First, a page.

Coaching, in the context of performance management, means bringing the right people onto your staff and developing them continually so that they do their jobs well all the time. Think in terms of baseball, football, or volleyball coaches. They first recruit the right people, assess training and development needs, and work to improve the skills of all. You’re a coach in just the same way.
As a coach, for instance, one of your jobs is to hire top staff. Then, if at any point your employees lack the skills they need to do their jobs well, your job is to train them. Analyzing training needs is, in fact, an ongoing responsibility, since skill needs change as the demands of the workplace change.
Besides making sure your employees have the skills they need, as coach you need to ensure they understand your organization’s values and mission. Otherwise, your employees may create problems for themselves or for you.
There is a belief that is critical to coaching that employees like to do a good job, and they want to get positive feedback and encouragement. Sitting down with a worker to discuss his or her recent efforts won’t be demoralizing. If it is done tactfully, you can move the individual to a point where they can do a good job and where, consequently, they’ll get the positive feedback and encouragement they want.
To make this happen, you have to tell an employee exactly what you want and why. Present the big picture and his or her role in it. For example: “I will get calls from customers when they don’t hear from us about the status of their orders. Keeping them abreast of the status of their orders is a promise we make to our customers. Your responsibility is to process this information and send e-mail updates to them. Since I got a few calls this morning, I am assuming that you haven’t sent out all the letters yet. Is that so?”
If the employee says yes, then the manager might explore the reasons why there have been delays. More important, together with the employee, the manager would come up with a plan to address any obstacles in completing the work on schedule. In the meantime, he might suggest, “Make print copies of the information. If a customer calls, I’ll be able to answer his or her questions. Given our plan, I should be able to assure the client that in the future he or she won’t have to call.”
If the employee needs to learn a new skill, you might want to both tell and show the person what to do. Finally, you sit with the individual as he or she does the job. As the employee is learning, you should be there as his or her personal cheerleader. That assumes that you believe the individual can handle the job. If you have some doubts, go back and offer further training. Effective coaches don’t leave their employees to sink or swim. They recognize that there is a learning curve and they make a point to help their employees who are on it. Interestingly, as a coach, you need to accept that your employees will make mistakes and—most important—that they can learn much through the process of getting it wrong and then finding out how to put it right. Your role is t be there and congratulate them when they get it right.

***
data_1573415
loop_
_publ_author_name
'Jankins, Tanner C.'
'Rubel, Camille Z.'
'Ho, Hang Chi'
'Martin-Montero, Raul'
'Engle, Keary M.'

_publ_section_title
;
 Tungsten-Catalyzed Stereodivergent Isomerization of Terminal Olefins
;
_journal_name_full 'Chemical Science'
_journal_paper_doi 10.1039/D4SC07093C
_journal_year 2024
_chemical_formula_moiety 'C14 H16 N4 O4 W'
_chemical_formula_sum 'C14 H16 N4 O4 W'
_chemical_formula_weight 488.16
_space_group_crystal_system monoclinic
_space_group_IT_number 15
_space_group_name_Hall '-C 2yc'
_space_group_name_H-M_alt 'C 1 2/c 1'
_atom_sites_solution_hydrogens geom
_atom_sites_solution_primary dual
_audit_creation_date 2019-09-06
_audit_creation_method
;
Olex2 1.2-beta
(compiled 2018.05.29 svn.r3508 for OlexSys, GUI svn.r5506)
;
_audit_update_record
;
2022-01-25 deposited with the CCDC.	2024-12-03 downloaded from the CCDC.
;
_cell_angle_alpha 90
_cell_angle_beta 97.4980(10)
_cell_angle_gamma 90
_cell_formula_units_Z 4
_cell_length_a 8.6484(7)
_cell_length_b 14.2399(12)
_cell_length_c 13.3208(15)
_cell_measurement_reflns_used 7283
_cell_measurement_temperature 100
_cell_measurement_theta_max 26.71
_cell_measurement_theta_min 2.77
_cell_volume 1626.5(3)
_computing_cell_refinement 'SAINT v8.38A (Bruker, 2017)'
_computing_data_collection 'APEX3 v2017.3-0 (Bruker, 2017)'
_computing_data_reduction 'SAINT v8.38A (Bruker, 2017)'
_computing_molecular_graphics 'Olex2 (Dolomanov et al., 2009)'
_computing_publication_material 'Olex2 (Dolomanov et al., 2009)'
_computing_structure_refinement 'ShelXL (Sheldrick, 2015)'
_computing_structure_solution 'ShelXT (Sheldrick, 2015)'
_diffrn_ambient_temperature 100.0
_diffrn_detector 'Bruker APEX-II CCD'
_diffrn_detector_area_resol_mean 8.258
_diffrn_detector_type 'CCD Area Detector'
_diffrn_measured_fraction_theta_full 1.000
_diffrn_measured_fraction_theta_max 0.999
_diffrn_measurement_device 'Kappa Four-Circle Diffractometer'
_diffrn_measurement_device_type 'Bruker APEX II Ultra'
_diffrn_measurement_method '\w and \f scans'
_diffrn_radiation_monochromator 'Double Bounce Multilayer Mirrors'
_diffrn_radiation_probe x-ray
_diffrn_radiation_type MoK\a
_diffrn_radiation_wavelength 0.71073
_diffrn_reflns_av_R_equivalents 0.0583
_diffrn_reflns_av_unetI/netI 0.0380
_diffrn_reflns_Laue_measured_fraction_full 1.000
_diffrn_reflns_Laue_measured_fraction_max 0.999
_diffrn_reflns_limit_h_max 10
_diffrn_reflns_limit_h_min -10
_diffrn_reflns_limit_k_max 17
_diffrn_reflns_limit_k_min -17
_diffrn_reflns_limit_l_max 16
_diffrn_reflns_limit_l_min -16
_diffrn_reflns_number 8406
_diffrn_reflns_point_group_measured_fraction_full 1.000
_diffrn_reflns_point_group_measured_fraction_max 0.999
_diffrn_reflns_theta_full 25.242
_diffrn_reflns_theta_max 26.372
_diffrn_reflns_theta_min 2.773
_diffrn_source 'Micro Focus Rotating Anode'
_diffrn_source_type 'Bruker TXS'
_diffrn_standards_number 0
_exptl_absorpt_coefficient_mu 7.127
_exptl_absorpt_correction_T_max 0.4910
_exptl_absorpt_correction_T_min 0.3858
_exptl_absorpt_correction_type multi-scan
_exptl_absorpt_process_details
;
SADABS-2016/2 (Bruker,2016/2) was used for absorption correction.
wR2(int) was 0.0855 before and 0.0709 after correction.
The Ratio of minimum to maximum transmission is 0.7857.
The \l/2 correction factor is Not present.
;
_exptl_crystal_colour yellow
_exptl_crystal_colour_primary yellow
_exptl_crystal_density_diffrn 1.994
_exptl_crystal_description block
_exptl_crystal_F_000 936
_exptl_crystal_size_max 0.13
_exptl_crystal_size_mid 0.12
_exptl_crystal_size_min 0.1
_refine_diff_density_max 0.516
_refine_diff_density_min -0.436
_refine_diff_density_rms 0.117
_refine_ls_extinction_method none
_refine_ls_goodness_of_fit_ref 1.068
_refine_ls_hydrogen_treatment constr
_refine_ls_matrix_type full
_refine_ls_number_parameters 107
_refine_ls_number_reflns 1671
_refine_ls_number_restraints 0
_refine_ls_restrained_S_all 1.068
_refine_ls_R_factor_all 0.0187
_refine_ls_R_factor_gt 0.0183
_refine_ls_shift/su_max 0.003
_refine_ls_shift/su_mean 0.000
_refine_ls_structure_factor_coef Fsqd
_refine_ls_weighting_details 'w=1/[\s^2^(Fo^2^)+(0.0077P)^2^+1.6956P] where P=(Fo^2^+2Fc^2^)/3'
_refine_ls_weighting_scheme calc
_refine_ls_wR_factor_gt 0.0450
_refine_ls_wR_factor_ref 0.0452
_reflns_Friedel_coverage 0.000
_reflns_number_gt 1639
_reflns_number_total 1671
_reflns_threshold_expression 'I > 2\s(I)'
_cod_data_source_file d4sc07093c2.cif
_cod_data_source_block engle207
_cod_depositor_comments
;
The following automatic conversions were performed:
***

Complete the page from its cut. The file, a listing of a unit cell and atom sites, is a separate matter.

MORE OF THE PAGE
Coaching Like a Pro
Coaching is something you begin from the first day an employee arrives on the job, when you discuss the individual’s responsibilities, your expectations, the unit’s role in the bigger corporate picture, and the company’s mission and strategy. Thereafter, schedule to meet with the employee one-on-one at least once a month.
Many managers argue that they don’t have the time to coach each and every one of their employees on a regular basis. However, ask yourself, “What will it cost in time or money if my employees don’t have a clear view of operating priorities or plans, or lack of critical skills, or are encountering problems that impede progress?” The cost in time and money will be considerably more than the time you’d spend in coaching. In other words, coaching is preventative maintenance.
While coaching mostly involves one-on-one meetings, bear in mind that it can also take the form of group sessions. The intent of these meetings is the same as one-on-one sessions—to better prepare employees to do their jobs. Group sessions can thus provide information on action plans, focus on skill-building activities, or remedy small group performance difficulties before they grow beyond control.
How can you go about coaching your employees
Question employees about work in progress. Give feedback. There is no such thing as too much feedback about job performance. Praise for a job well done reinforces that behavior and increases the likelihood of its continuation. Suggestions for improvement tell employees you think they are capable of doing better.
Should you see any problems, ask open-ended questions, for example, “What’s keeping you from doing an even better job than you are now?” or, “Is there anything we need to talk about?” and, most important, “How can I help you?”
Once you have developed the knack of asking such questions in a non-threatening way, you should be able to uncover problems that may not otherwise come to light. You might identify a skill deficiency. Sometimes, too, you may discover more about an employee’s interests and aspirations. This may suggest ways to redesign the job and thereby stimulate above-standard performance.
Besides being a skilled listener, you should be alert to what’s happening on the plant, service, or office floor. Practice management by walking around, and then discuss what you observed with the employee. Jot down casual comments or follow-up thoughts you can discuss during one-on-one meetings you hold with staff members each month.